A valuable collection of 23 expertly understated stories by the late Irish writer (1904–92).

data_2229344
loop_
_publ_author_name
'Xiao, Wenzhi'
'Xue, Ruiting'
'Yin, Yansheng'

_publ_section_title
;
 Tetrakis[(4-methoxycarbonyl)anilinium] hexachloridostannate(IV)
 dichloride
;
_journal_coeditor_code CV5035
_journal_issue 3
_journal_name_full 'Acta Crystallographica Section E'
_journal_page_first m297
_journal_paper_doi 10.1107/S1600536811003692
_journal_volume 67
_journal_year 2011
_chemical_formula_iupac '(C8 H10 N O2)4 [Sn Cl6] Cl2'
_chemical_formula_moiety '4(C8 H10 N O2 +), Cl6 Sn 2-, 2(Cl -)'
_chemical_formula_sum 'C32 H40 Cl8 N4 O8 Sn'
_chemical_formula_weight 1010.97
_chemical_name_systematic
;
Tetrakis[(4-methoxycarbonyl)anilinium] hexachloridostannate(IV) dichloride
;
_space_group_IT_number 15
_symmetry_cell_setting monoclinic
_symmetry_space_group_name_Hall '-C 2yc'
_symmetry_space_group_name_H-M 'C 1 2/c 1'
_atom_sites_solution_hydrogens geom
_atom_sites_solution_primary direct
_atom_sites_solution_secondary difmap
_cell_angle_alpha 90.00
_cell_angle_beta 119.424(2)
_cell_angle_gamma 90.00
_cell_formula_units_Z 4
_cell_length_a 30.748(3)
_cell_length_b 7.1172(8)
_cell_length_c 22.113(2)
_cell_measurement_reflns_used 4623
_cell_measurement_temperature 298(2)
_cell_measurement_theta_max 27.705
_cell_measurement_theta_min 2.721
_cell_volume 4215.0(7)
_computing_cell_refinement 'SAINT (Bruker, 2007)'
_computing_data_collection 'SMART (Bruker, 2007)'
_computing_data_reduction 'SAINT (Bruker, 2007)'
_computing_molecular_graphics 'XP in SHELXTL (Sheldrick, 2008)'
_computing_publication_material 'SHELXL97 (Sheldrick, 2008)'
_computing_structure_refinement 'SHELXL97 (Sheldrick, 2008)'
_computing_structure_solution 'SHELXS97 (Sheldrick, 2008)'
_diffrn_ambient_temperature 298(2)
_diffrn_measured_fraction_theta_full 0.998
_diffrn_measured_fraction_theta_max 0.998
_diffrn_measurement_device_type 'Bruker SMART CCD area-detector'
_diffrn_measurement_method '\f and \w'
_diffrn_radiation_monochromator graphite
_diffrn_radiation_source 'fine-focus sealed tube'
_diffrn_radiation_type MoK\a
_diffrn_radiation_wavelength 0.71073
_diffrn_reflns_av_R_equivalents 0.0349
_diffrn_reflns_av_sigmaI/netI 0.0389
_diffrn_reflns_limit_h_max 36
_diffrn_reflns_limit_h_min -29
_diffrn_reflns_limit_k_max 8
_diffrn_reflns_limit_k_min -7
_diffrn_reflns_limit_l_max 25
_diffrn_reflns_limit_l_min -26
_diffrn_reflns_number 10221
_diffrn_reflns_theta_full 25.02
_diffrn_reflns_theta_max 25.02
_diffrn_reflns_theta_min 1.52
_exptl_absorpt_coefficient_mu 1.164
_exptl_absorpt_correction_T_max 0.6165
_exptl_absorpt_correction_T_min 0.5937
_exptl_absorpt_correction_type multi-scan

McLaverty’s primary territory was rural Ireland (around Belfast), and his crisp portrayals of aging farmers and pensioners lamenting lost youth and opportunity are matched by sensitive renderings of children who only half-understand their elders’ travail. His mastery of indigenous detail is brilliantly displayed in a moving account of a father and son’s arduous journey to church services (“Evening in Winter”), a devastating tale of “relocated” poor families (“Uprooted”), and the elegiac “After Forty Years” (often, justly, compared with Joyce’s “The Dead’). Even better are the story of a family mourning a son who “died for Ireland” (“Pigeons”); an explication of how poverty inevitably breeds lawlessness (“The Game Cock”); and a wry reminiscence of a schoolteacher sustained by his classroom science “demonstrations” (“The Poteen Maker”). A volume that (graced by Barbara Childs’s beautiful woodcut illustrations) pays overdue homage to a miniaturist who was one of the masters.